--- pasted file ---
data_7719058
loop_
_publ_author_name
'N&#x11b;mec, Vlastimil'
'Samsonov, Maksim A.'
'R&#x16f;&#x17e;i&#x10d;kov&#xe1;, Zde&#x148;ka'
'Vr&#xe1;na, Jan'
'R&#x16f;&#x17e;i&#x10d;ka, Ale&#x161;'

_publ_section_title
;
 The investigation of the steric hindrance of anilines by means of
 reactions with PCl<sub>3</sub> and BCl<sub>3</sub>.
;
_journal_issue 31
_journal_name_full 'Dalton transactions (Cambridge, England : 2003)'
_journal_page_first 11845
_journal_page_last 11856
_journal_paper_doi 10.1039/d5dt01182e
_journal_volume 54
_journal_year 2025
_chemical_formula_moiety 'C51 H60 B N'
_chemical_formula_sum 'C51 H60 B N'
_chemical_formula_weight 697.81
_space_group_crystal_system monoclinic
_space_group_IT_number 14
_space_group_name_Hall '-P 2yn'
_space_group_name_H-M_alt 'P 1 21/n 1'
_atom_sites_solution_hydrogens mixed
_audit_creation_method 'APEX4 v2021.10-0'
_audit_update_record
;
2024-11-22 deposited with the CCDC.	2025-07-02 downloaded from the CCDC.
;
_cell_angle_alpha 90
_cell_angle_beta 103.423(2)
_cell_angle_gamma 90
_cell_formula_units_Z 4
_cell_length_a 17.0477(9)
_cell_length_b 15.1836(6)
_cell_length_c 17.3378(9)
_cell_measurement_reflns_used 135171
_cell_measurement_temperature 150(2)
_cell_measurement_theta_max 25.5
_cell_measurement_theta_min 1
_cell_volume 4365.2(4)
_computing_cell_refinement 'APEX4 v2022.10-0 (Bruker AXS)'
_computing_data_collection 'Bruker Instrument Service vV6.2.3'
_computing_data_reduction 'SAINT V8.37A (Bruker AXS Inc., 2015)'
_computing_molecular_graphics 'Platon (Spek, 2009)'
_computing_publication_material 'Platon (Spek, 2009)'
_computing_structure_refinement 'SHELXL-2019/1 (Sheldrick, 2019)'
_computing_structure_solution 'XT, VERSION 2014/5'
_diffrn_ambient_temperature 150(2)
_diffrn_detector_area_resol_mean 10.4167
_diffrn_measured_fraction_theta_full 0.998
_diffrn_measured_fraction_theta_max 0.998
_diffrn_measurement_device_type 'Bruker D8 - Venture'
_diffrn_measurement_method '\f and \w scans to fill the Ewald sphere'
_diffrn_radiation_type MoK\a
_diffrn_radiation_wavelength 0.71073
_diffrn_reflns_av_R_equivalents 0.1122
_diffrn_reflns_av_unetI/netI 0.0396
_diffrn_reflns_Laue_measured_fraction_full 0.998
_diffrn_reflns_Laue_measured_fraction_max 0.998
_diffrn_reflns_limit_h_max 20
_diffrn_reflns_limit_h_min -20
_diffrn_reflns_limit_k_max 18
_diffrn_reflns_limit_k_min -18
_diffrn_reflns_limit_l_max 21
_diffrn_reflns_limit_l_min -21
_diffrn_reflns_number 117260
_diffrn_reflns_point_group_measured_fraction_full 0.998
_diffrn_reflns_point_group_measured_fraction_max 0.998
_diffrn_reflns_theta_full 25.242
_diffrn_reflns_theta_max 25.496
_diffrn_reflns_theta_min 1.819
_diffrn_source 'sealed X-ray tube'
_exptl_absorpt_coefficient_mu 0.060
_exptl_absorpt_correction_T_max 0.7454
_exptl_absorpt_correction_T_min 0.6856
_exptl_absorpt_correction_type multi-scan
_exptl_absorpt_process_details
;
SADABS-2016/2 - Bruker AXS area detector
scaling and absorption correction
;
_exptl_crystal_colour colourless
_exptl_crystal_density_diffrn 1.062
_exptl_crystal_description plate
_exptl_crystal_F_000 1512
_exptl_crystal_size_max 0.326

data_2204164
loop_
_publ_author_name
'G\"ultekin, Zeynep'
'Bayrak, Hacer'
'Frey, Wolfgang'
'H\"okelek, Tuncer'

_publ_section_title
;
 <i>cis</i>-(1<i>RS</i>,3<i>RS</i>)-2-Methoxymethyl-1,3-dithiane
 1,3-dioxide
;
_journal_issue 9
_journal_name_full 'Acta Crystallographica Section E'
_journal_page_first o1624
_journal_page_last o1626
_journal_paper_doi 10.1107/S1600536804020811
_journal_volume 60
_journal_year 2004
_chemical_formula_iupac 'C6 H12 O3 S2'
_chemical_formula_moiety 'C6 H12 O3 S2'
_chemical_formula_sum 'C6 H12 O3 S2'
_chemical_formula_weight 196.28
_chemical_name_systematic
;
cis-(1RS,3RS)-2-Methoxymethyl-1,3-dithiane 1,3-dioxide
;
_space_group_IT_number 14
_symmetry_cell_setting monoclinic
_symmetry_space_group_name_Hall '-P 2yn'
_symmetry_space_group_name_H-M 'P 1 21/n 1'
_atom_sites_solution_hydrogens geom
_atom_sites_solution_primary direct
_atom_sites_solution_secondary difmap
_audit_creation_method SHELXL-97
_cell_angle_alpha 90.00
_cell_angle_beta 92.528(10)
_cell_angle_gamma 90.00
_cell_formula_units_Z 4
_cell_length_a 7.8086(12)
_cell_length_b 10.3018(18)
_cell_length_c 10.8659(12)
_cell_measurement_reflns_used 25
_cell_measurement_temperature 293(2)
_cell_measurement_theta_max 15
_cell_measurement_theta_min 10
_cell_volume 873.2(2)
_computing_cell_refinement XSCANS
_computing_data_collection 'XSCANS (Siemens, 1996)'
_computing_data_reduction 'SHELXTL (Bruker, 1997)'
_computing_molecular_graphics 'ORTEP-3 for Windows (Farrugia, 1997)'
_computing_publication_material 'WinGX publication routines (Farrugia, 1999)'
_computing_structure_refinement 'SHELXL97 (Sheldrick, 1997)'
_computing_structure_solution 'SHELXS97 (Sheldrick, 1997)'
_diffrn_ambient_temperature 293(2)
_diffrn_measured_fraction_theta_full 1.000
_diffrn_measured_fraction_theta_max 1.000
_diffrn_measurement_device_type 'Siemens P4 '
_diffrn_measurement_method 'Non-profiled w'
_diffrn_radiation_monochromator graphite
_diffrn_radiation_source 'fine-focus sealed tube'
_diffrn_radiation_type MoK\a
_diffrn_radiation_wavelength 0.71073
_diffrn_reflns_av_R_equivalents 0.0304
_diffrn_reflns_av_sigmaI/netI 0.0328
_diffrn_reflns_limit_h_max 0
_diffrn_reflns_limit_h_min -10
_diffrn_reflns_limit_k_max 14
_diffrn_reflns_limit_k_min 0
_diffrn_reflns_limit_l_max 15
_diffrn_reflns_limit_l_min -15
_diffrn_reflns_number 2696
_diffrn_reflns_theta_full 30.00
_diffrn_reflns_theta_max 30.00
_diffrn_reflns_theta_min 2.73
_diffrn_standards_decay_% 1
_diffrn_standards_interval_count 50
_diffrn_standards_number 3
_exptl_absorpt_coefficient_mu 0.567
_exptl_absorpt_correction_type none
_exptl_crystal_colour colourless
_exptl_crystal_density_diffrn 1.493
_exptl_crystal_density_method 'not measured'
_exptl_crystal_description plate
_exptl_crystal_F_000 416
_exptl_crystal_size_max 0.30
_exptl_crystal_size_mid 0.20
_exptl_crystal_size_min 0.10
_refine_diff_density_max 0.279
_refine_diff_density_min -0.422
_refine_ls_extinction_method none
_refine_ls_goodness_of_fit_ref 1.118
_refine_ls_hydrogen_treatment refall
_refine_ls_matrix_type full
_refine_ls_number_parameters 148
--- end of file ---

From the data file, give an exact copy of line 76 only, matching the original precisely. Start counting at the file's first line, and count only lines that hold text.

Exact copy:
_diffrn_reflns_theta_min 1.819